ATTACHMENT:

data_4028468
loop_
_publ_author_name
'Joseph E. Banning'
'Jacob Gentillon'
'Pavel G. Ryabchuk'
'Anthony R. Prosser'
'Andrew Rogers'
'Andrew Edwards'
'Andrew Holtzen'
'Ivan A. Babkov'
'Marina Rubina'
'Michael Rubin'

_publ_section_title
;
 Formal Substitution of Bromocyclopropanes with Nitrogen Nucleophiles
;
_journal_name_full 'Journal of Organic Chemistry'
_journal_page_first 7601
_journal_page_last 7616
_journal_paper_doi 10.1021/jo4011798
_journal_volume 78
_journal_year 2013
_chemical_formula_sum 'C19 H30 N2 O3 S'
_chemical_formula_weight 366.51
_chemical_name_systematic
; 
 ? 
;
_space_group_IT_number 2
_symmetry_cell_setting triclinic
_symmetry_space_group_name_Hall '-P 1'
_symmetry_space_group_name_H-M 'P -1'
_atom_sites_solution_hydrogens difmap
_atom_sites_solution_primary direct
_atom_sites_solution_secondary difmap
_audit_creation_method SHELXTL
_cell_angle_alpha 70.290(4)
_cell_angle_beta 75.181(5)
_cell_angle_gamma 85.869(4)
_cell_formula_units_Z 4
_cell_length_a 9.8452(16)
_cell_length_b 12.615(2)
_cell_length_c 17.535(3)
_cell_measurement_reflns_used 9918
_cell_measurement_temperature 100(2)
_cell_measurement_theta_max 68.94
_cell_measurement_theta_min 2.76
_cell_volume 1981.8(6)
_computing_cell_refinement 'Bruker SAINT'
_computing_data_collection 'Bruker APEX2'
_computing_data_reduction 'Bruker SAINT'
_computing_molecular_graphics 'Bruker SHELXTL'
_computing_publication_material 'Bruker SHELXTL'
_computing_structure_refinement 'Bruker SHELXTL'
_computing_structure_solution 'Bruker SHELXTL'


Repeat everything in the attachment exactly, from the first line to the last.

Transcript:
data_4028468
loop_
_publ_author_name
'Joseph E. Banning'
'Jacob Gentillon'
'Pavel G. Ryabchuk'
'Anthony R. Prosser'
'Andrew Rogers'
'Andrew Edwards'
'Andrew Holtzen'
'Ivan A. Babkov'
'Marina Rubina'
'Michael Rubin'

_publ_section_title
;
 Formal Substitution of Bromocyclopropanes with Nitrogen Nucleophiles
;
_journal_name_full 'Journal of Organic Chemistry'
_journal_page_first 7601
_journal_page_last 7616
_journal_paper_doi 10.1021/jo4011798
_journal_volume 78
_journal_year 2013
_chemical_formula_sum 'C19 H30 N2 O3 S'
_chemical_formula_weight 366.51
_chemical_name_systematic
; 
 ? 
;
_space_group_IT_number 2
_symmetry_cell_setting triclinic
_symmetry_space_group_name_Hall '-P 1'
_symmetry_space_group_name_H-M 'P -1'
_atom_sites_solution_hydrogens difmap
_atom_sites_solution_primary direct
_atom_sites_solution_secondary difmap
_audit_creation_method SHELXTL
_cell_angle_alpha 70.290(4)
_cell_angle_beta 75.181(5)
_cell_angle_gamma 85.869(4)
_cell_formula_units_Z 4
_cell_length_a 9.8452(16)
_cell_length_b 12.615(2)
_cell_length_c 17.535(3)
_cell_measurement_reflns_used 9918
_cell_measurement_temperature 100(2)
_cell_measurement_theta_max 68.94
_cell_measurement_theta_min 2.76
_cell_volume 1981.8(6)
_computing_cell_refinement 'Bruker SAINT'
_computing_data_collection 'Bruker APEX2'
_computing_data_reduction 'Bruker SAINT'
_computing_molecular_graphics 'Bruker SHELXTL'
_computing_publication_material 'Bruker SHELXTL'
_computing_structure_refinement 'Bruker SHELXTL'
_computing_structure_solution 'Bruker SHELXTL'